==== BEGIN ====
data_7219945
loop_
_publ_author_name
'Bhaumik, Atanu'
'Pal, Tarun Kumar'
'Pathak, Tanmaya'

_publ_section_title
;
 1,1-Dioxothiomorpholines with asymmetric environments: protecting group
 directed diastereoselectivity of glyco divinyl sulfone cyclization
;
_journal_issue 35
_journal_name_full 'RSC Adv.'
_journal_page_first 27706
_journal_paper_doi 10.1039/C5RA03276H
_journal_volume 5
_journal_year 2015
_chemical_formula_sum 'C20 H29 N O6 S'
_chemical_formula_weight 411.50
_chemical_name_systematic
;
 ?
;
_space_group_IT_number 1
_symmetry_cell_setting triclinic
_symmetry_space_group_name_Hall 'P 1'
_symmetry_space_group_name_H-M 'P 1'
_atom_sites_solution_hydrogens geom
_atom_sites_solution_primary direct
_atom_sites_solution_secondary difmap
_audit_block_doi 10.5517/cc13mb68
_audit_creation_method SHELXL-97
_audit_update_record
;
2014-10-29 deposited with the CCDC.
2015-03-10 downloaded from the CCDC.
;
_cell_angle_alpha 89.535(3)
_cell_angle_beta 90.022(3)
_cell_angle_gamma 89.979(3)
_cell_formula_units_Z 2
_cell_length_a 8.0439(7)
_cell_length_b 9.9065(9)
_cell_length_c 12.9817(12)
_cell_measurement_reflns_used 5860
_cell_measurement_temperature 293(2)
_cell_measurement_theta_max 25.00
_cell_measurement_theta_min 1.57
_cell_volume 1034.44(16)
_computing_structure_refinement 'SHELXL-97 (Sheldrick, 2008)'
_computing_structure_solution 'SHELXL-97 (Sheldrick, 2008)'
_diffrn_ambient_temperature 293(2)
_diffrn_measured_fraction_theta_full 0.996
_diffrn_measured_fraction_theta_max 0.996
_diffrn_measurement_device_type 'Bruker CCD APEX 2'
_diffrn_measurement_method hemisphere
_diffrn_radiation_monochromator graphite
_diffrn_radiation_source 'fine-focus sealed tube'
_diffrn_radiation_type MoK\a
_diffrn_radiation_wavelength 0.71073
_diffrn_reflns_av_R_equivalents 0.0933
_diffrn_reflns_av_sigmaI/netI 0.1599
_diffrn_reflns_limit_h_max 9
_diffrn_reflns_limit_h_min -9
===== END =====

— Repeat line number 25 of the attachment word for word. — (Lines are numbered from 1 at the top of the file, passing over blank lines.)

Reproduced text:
_symmetry_cell_setting triclinic